England is Mine Review
Music and film are inseparable. Even silent films weren't really silent; there was always someone playing piano in the theatre to accompany the action and impart certain moods. Film stories have also been fascinated with the trials and tribulations of those who make music, from Walk the Line, Sid and Nancy, Control, Straight Outta Compton to I'm Not There. All these films deal with the tortured artist and their struggles to hold on to their sanity and dreams.
No one embodies this attitude in the musical scene more than one Morrissey, a man who has changed British pop music thanks to his introspective and, at times, depressing lyrics, accompanied by the masterful jangle of Johnny Marr’s guitar in The Smiths. The story of Morrissey's early life, called England is Mine comes to Blu-ray and DVD this November. Set in 1970s Manchester, it centres upon Steven Patrick Morrissey, stuck living at home, going to gigs and writing angry letters to the NME. However, a chance run-in with art student Linder Sterling, and an aspiring guitarist, Billy Duffy, sets him on the path to stardom.
This film is a waiting game. Unlike Control which tracks the rise and fall of Ian Curtis, England is Mine just tracks the period before Morrissey meets Johnny Marr to form every sensitive teenager's favourite band, The Smiths. It is separated into short little vignettes as our main character slowly evolves from shy retiring Steven Patrick Morrissey, who works as a clerk in the Inland Revenue, to Morrissey, poet extraordinaire. Though not quite. The film ends just shy of Morrissey achieving anything at all, it is a slow build to an anticlimactic end. It's possible the filmmakers wanted the film's last shot to be something stirring but instead it falls flat, thanks to a lacklustre story.
This misstep in the plot is not helped at all by our lead who, for all intents and purposes, sounds like a psychopath. Throughout the film, Morrissey's voiceover is prevalent, droning on and sneering at those around him. The tone of voice that Jack Lowden (Dunkirk and the up and coming Fight With My Family) gives his Morrissey adds to this slightly unsettling narration as he prattles on almost like Rorshach or John Doe or any other serial killer talking about his victims. This may be an accurate portrayal of the real Morrissey, but there is a slight issue when our main character starts out self-centred and entitled and ends in much the same place.
Compounding issues even further is the fact that he never accomplishes anything by the end of the film, so all of the proclamations of genius are for nought. He writes about how terrible other bands are; he complains that no-one appreciates his genius, but he doesn't prove that he is one. So, we are left with a character that emphasises all those things that people hate about the real Morrissey; the holier-than-though-attitude, petulance and self-absorption. Jack Lowden is a good actor, as is Jessica Brown Findley as Linder and the rest of the cast, but when your main character is all talk it wears thin very quickly.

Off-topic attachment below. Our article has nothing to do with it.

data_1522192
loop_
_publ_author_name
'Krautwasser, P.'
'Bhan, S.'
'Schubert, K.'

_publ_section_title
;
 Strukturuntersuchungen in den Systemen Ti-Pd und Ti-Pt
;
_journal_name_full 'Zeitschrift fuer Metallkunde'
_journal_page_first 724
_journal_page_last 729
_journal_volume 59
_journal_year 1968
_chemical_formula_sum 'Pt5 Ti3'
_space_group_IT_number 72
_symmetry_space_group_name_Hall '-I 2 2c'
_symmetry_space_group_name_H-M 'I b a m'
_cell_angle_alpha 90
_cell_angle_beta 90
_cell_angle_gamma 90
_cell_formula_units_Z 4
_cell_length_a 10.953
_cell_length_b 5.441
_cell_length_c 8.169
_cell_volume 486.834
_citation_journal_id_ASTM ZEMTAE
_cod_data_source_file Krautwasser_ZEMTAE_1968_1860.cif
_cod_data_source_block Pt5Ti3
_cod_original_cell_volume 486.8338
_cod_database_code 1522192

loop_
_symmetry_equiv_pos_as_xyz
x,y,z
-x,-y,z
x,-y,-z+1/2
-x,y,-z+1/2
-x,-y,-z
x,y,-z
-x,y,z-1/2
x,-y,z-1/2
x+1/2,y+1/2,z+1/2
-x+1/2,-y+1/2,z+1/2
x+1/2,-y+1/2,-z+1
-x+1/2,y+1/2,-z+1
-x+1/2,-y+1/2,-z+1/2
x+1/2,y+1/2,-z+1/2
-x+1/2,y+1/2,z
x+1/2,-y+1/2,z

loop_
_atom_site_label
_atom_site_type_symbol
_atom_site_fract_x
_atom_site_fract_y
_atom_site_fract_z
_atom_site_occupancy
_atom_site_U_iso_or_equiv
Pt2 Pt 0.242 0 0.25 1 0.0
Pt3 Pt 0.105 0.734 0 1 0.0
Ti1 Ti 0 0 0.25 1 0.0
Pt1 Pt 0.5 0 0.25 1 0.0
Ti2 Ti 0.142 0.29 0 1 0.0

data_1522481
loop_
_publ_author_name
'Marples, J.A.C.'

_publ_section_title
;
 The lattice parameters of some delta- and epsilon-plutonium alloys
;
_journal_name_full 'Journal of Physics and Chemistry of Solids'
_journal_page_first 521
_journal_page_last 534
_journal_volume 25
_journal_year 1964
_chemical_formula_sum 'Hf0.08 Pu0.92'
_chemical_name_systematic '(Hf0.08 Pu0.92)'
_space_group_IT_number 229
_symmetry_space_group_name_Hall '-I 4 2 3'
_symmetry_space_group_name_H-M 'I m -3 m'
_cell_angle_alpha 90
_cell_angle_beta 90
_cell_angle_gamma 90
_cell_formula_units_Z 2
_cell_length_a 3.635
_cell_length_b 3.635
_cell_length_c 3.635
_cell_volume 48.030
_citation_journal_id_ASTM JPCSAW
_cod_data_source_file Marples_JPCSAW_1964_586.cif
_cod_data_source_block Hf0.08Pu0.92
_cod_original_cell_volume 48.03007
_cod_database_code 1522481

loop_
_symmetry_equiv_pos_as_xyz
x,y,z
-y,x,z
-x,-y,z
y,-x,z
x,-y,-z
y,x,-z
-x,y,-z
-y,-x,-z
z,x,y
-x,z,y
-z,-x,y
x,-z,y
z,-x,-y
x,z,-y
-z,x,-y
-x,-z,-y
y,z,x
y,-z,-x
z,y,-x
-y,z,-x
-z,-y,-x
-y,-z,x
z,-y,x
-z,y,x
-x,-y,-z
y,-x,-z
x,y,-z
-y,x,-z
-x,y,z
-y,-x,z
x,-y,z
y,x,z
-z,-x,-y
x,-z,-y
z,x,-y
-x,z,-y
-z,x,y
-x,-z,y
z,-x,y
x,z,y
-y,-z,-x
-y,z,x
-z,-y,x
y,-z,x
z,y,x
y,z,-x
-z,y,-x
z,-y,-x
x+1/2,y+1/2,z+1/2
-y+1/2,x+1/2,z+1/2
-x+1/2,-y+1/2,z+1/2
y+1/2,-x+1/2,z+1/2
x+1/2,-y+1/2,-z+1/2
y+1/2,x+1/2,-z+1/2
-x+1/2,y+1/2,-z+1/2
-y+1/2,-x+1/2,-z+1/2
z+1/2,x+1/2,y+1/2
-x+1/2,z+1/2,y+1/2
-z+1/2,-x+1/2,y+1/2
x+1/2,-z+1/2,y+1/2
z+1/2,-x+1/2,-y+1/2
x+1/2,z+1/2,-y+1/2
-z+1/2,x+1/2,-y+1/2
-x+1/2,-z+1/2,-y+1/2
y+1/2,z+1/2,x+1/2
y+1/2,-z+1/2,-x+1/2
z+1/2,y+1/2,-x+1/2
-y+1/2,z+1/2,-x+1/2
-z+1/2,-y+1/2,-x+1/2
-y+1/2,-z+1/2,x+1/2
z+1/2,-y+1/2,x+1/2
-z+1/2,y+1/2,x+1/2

Aside from a poorly structured movie and a main character who could have committed some murders, England is Mine, is extremely dull. The film does nothing to differentiate itself from most other films of its type. In fact, if you aren't paying real attention you might confuse England is Mine with Control. The only real saving grace is that the film is over in about 90 minutes and doesn't outstay its welcome by too much. The 50% score on Rotten Tomatoes speaks for itself - it's an average film (and that's being generous). It looks average, it is well-acted but has a frustrating story structure and a main character that you want to punch in the face.
To upsell this release, Entertainment One have included on a disc that works perfectly well without errors in audio or image, audio commentary from the lead actor Jack Lowden and director Mark Gill, as well as an interview with cinematographer Nic Knowland about his involvement with the film. These are fine inclusions but don't add much in the way of marketability as the film is not really that interesting, to begin with.
I suppose that England is Mine was made for fans of Morrissey and The Smiths, which is weird because the film presents Morrissey as a whiny teenager. This release really lacks anything that makes it stand out from other films like it. If you are a fan of Morrissey then perhaps you will get some enjoyment from it, as a small segment of an influential lyricist's life. For everyone else, it is a rental, or watch it on the telly-job as there is nothing that requires a second viewing.